The images that played while Heather and Gabriela performed.

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Jessica Sequeira X Jessica Rainey

Jessica Sequeira and Jessica Rainey both translate from Spanish to English. Their collaboration responds to the work of young Chilean poets and includes audio-visuals, translations and documentary poems sourced from Chilean news reports. 

At the presentation (at which Jessica Sequeira could not be present, as she was in Chile) a video that she made with Jessica Rainey was screened while Jessica Rainey read over it. 

WATCH HERE: 

Read the text and watch the video piece below:

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TranslationAsCollaboration–Sequeira+Rainey4b

TranslationAsCollaboration–Sequeira+Rainey5

TranslationAsCollaboration–Sequeira+Rainey6

TranslationAsCollaboration–Sequeira+Rainey7

Part 3: process and presentation

Jessica Sequeira

I collaborated with Jessica Rainey, another translator from Spanish to English. For the Poettrio Experiment, we wanted to focus on Latin American poetry that included but was not limited to “straight” translations of the text from one language to another. Over email we threw around ideas about how we might incorporate video and documentary poetry. As I happen to be in Santiago de Chile at the moment, we also thought this would be a great opportunity to incorporate some work by contemporary poets, more or less young (under 40). With four poets who work at the Fundación Neruda in Chile, I recorded a video that combines abstract images, the poets’ readings of their work in Spanish, and my English language translations of the texts. This came to just under five minutes. The poets were very enthusiastic about getting involved, as well as about seeing their work translated, having it presented abroad, and opening it up to further avantgarde or creative possibilities; they were also very curious about Newcastle and its literary and translation scene! Jessica then had the great idea of producing “found poem” responses to the original poems and translations, incorporating documentary material from Chile. She wrote several docu-poems which are timed to be read during the live performance, during gaps in the video between poems and translations. This has been a wonderful process, which involved chance (my pairing with another Jessica working SP > EN; my presence in Santiago for a poetry festival at La Chascona), “standard” translation (the rendering of four poets’ work into English), collaboration (the use of documentary material inspired by Jessica’s background, which I would never have thought to add myself) and modernist techniques (the incorporation of cut-up texts using non-fiction materials). The title of our project, “The difficult art of living in Santiago de Chile”, is slightly tongue-in-cheek, but it was thought up in collaboration with the four Santiago poets, who all write urban literature that very much reflects their interests and concerns as poets in the capital.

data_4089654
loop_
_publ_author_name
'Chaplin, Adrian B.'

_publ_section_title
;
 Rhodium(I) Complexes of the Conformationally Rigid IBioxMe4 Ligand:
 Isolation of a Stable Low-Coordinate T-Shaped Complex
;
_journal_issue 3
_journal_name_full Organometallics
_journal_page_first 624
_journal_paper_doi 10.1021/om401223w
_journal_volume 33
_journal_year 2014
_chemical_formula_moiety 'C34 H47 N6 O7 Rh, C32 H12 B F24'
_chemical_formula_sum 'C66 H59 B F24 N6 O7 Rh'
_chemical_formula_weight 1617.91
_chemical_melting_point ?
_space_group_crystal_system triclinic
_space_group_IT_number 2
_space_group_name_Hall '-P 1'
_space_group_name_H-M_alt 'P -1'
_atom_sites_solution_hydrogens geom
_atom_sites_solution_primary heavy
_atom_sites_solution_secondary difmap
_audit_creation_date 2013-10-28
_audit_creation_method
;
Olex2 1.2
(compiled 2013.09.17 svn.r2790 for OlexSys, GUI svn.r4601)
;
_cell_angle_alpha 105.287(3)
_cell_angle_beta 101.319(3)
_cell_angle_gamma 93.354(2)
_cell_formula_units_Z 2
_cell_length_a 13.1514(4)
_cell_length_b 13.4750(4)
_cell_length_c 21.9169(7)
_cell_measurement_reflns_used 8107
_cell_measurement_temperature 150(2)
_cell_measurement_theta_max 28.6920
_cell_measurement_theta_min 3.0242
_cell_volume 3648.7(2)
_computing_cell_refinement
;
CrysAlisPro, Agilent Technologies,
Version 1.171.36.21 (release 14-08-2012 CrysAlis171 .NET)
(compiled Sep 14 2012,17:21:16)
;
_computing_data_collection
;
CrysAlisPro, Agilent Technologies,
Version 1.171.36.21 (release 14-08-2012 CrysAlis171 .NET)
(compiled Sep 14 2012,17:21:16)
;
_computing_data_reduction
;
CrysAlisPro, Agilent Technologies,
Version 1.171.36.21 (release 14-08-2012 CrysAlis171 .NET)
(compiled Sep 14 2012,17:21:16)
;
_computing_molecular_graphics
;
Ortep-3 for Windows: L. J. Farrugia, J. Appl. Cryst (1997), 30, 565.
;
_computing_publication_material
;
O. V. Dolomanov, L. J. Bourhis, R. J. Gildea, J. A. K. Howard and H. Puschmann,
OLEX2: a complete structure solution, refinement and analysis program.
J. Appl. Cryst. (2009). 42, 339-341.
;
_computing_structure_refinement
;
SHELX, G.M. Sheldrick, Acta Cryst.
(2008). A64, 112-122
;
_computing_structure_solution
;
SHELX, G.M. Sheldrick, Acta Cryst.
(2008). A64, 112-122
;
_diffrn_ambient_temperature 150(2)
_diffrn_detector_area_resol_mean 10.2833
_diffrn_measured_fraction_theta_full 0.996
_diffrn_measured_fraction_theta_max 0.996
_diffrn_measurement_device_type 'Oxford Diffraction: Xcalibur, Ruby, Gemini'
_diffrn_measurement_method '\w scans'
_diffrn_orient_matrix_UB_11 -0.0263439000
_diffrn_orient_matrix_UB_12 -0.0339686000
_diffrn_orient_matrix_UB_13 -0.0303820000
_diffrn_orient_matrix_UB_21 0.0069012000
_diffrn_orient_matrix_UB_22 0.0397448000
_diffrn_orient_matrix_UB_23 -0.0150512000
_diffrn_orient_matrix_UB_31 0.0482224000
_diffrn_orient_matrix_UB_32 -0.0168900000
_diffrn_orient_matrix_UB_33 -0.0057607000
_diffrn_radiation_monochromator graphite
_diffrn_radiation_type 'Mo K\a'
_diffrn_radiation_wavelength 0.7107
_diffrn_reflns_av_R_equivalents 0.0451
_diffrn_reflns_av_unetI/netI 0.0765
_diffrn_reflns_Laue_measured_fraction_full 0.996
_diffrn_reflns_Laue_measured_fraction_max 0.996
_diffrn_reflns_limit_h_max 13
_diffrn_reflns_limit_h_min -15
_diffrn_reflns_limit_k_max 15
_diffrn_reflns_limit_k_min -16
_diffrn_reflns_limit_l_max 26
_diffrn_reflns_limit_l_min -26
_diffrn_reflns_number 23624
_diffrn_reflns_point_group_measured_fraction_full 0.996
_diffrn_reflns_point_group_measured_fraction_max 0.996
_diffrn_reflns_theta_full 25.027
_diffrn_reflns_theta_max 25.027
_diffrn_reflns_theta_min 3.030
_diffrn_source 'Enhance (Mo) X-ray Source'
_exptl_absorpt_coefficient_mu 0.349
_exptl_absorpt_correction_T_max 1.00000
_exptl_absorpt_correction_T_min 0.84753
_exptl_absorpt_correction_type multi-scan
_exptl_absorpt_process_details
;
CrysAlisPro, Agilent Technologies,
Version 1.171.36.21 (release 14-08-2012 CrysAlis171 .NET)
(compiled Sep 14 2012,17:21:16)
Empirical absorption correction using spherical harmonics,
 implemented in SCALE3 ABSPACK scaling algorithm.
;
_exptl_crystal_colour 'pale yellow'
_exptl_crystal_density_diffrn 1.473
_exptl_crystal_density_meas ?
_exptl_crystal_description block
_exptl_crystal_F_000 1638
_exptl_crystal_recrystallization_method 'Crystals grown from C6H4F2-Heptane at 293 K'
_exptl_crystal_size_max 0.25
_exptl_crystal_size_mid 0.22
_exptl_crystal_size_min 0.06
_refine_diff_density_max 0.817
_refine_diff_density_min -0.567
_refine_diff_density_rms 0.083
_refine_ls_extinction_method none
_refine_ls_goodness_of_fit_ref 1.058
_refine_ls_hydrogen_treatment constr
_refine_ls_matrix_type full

Jessica Rainey

The fact that Jessica Sequeira was in Chile working with poets was too good an opportunity to miss and became the obvious starting point for our collaboration. We agreed that the Poettrio Experiment was a chance to experiment with translation processes or presentation options that we might not otherwise have the opportunity to explore, and early on decided that it would be great to introduce a multi-media aspect to the presentation as a way to ensure the (otherwise physically absent) presence of the majority of the participants. Beyond that, the collaboration became quite an organic process, and effectively fell into two parts. In Chile, Jessica S. worked with the source poets, adeptly selecting, translating, recording and producing an audio-visual film. Meanwhile, I considered options for introducing documentary elements into the project – background information, news clips or article extracts – though it was not until I received the texts and video that my possible contribution became clearer. I decided to select key words, images or concepts from each individual poem and run an online search for relevant reports from Chilean media sources or organisations. Rather than translate these sources wholesale, I used the reports to create ‘found’ or ‘documentary’ poem-translations to give a flavour of Chile as portrayed by its media, yet accessed and processed by an outsider who had never visited the country. Although sentences or phrases do not necessarily appear in consecutive order, the translation of each unit can be described as faithful, with the exception of the fourth poem where some words or phrases were intentionally omitted. Wilful mistranslation or misrepresentation of facts, however, was never an aim of this stage. Rather, the aim was to support the original poems in concept and tone while providing an objective counterpoint to the lyric and translated poems. Among the initial ideas for incorporating the found poems was to include subtitles on the video; however, as the video was complete and neither of us were sufficiently techie to easily introduce them, the only other possibility seemed to be a live reading alongside the video projection. The reading of the found poems at times overlaps the source poems, at times the translations, in what is an imperfect but hopefully interesting polyphonic experiment. In keeping with the idea of translation trios and poetry experiments, then, we have somewhat inadvertently produced a three-tiered project (source poems, translated poems plus additional translation layer) that began in Chile with a live collaboration between poets and an initial translator, and ends in Newcastle with a live performance involving a second translator and finished film.